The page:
“Don’t be so open-minded that your brain falls out.”
I’ve had many people toss this pithy little turn of phrase in my direction many times over the years. Not once has one of them ever actually explained what they mean by it. Here’s how their message comes across:
- “People who disagree with me are stupid.”
- “I think I’m witty.”
If one were to give the benefit of the doubt to another who uses this phrase, one could say that they are expressing their distaste for relativism in religious truth, ethics, etc.
Relativism is the philosophical position that there is no absolute truth to a given matter. Therefore, what is true (or right) for one person is not necessarily true (or right) for another. Therefore one person (or culture) cannot pass judgment on another person’s (or culture’s) beliefs or ethics. Relativism is a cop-out and easily debunked.
Philosophically speaking, relativism is “hoist with its own petard” (a phrase that appears in Shakespeare’s Hamlet, among other places). A petard is an antiquated explosive weapon, a kind precursor to the grenade or landmine. If a petard were to detonate in the face of the one setting it, that soldier was said to be “hoist with his own petard” or “destroyed by his own weapon.”
Such is the fate of relativism as a philosophical theory: It is self-contradictory, refuted by its own argument, hoist with its own petard.
If one claims that there is no absolute truth in religion or morality, then one must hold this belief to the exclusion of all other beliefs. To the extent that relativists hold themselves to be correct in their relativism, they are absolutists. This is a logical contradiction.
Similarly, if one holds that all perspectives are equally valid and there is no ultimate truth (as relativists do), then they must necessarily regard absolutism as a philosophical perspective of equal value alongside their relativism. This too is a logical contradiction.
This is why we say that relativism is “hoist with its own petard.” It contradicts itself and falls apart under the weight of its own argument.
Relativism is a cop-out. It’s a way of ending dialogue when one party is sick and tired of debate over a particular issue. It could be argued that those who say “Don’t be so open-minded that your brain falls out” are actually encouraging people to stay engaged in the process of critical thinking, rather than take the easy way out (i.e. adopt relativism as a philosophically weak non-position).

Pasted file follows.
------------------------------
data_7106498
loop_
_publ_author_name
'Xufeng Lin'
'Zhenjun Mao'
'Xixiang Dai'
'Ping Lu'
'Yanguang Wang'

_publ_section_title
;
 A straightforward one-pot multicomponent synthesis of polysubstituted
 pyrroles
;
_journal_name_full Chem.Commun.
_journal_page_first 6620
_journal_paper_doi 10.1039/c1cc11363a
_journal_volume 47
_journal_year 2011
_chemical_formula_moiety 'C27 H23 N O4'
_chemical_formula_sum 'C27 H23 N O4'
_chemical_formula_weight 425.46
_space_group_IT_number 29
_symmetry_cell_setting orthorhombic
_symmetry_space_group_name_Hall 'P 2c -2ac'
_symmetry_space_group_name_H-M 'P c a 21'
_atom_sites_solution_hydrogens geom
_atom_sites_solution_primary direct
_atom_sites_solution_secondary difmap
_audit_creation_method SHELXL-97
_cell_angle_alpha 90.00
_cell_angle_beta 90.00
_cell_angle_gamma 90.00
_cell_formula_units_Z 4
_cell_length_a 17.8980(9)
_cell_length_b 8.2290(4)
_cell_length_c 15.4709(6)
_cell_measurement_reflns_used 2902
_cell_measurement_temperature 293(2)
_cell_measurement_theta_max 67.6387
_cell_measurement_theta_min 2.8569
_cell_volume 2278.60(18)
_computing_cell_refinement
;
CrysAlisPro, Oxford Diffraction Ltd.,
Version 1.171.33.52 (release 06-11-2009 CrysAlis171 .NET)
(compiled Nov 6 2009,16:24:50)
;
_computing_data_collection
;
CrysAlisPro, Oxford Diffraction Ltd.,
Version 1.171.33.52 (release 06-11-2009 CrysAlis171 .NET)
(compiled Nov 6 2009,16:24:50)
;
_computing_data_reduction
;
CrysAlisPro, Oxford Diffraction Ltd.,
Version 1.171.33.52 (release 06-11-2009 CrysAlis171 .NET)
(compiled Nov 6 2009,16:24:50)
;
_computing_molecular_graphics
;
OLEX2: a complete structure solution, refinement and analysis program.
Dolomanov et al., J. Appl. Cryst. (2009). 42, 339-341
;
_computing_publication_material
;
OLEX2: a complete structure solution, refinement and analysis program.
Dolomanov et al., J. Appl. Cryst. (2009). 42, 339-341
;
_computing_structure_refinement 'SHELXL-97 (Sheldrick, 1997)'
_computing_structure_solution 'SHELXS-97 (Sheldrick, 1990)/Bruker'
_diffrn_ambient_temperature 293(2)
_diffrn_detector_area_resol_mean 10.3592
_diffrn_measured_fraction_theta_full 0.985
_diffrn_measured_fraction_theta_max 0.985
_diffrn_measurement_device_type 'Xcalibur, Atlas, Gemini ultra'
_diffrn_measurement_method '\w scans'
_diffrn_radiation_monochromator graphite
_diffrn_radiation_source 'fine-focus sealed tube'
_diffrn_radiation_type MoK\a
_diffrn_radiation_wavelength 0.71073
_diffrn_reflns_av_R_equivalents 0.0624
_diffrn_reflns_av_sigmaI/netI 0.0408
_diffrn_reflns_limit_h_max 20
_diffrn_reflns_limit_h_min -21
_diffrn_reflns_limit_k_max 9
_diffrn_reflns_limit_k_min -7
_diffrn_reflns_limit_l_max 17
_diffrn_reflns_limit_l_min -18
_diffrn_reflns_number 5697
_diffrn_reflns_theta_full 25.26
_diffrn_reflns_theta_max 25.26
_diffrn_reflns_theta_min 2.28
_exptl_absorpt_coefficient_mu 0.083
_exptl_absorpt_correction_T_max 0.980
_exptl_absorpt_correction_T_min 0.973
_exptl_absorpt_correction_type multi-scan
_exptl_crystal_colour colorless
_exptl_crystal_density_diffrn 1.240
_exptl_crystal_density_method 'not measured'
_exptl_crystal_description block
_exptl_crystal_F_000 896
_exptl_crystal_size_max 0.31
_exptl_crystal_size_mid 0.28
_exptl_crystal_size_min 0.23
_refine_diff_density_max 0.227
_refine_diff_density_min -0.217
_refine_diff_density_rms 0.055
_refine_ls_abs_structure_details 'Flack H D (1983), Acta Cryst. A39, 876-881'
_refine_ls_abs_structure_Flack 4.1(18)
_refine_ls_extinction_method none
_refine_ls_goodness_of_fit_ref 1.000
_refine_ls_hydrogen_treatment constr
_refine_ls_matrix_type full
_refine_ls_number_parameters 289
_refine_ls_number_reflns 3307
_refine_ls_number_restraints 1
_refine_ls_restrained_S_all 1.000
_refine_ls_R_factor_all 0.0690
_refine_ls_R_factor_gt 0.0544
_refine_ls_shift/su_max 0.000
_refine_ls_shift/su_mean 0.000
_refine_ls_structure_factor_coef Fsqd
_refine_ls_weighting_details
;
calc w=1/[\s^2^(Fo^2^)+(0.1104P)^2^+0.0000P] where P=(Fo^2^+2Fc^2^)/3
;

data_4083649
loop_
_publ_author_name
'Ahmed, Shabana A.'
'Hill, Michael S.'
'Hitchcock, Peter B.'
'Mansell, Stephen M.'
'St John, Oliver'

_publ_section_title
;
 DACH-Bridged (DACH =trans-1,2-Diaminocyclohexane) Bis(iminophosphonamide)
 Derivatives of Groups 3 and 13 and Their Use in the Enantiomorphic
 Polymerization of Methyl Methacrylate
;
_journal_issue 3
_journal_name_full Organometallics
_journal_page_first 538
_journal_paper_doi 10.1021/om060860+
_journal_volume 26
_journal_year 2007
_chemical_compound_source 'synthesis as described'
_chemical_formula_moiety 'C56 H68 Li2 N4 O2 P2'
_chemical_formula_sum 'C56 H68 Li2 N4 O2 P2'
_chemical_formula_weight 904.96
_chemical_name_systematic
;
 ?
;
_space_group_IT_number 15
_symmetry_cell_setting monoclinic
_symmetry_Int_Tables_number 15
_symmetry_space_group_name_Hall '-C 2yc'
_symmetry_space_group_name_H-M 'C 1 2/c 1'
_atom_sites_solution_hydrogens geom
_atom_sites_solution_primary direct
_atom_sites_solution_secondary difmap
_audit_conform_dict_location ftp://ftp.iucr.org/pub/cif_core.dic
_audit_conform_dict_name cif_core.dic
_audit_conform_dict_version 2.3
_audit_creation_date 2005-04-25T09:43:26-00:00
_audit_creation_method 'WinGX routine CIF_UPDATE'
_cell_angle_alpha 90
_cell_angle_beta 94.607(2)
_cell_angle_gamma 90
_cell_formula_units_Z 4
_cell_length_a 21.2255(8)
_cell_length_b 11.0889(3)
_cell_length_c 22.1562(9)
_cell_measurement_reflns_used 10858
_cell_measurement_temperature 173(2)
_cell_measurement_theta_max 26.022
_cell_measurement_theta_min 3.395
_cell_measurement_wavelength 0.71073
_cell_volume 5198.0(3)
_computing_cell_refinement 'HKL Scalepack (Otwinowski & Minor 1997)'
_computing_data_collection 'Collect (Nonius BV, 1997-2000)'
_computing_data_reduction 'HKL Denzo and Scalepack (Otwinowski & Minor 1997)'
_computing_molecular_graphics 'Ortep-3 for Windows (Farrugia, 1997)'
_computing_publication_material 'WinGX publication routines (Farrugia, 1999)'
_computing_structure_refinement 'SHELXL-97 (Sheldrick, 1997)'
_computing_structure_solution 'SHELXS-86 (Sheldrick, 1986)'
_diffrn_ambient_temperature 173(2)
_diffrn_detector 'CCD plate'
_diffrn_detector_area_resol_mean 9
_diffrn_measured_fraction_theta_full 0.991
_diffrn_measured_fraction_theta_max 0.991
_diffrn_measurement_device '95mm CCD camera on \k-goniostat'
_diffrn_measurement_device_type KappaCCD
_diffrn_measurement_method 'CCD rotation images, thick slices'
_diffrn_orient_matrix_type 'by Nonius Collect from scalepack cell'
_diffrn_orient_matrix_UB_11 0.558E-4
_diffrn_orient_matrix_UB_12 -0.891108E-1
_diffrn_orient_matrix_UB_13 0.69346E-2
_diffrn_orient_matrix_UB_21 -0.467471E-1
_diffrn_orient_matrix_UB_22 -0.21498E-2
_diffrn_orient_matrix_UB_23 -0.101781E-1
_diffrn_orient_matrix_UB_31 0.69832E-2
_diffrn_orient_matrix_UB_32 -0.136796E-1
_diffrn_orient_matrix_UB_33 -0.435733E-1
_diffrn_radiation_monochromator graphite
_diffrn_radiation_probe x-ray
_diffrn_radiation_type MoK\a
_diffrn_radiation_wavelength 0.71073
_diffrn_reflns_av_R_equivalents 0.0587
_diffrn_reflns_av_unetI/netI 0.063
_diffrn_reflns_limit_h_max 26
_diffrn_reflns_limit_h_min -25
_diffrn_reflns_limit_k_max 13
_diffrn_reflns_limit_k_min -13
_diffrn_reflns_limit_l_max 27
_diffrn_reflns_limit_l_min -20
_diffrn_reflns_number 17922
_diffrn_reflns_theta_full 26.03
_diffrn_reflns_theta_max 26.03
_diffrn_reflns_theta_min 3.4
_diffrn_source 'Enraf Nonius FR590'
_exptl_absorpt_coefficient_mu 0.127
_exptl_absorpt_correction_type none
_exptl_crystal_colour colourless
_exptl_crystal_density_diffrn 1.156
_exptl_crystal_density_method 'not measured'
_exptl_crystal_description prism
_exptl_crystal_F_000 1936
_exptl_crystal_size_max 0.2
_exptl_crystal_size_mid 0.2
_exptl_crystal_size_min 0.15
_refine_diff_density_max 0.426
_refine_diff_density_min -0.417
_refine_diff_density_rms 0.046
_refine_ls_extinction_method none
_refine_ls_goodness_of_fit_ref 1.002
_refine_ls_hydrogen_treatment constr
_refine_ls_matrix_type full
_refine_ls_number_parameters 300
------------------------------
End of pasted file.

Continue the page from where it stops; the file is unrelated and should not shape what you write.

If this were what folks meant by “Don’t be so open-minded that your brain falls out,” then I would heartily agree. However, I’ve noticed the opposite to be true. In my experience, those who use this phrase are falling into a similar trap as relativists: They are refusing to engage in the process of critical thinking. They are unwilling to consider viewpoints other than their own and are derisive of those who do. In sense it is their own brains that are “falling out” (or “being stifled”) due to minds that are too closed to engage in rigorous debate. Ironically, they fall into the same hole as relativists, but from the opposite side.
A further mistake they often make is their failure to distinguish between relativism and pluralism. We’ve already defined relativism as the position that there is no absolute truth, therefore what is true for one person is not necessarily true for another. A robust pluralism, on the other hand, states that there is an ultimate truth, but it cannot be fully known by one person or captured by a single perspective.
Take the parable of the elephant, as told by Ramakrishna Paramahamsa:
A number of blind men came to an elephant. Somebody told them that it was an elephant. The blind men asked, ‘What is the elephant like?’ and they began to touch its body. One of them said: ‘It is like a pillar.’ This blind man had only touched its leg. Another man said, ‘The elephant is like a husking basket.’ This person had only touched its ears. Similarly, he who touched its trunk or its belly talked of it differently. In the same way, he who has seen the Lord in a particular way limits the Lord to that alone and thinks that He is nothing else.
Retrieved from http://en.wikipedia.org/wiki/Blind_men_and_an_elephant
The relativist would say that there is no elephant and each blind man was equal to his counterparts in accuracy. The pluralist would say that the elephant is real and its reality is greater than each blind man’s individual experience.
Another way I have described pluralism to my students in the past is to imagine a statue illuminated by spotlights. A light placed on one side of the statue will illuminate some features while leaving others in shadow. A light placed on the otherside will have an opposite effect. The relativist would say that there is no statue. A reductionist might limit discussion to those parts of the statue that are illuminated by both lights (e.g. those who reduce conversations about religion to discussion of the “golden rule”, an ethical principle that appears in multiple religious traditions). Pluralists, on the other hand, see the statue and take note of what is illuminated, where the lights overlap, and what parts remain in shadow.
Pluralism is the virtue of humility, applied to the life of the mind. Practicing pluralism requires of us a high degree of empathy and goodwill for one’s interlocutors. It requires that we remain critically engaged with one another and honest with ourselves. Being a pluralist is a moral commitment to love one’s intellectual neighbors as oneself. Being an open-minded pluralist, in this sense, is the exact opposite of one’s brain falling out. I would daresay it is the human mind at its best.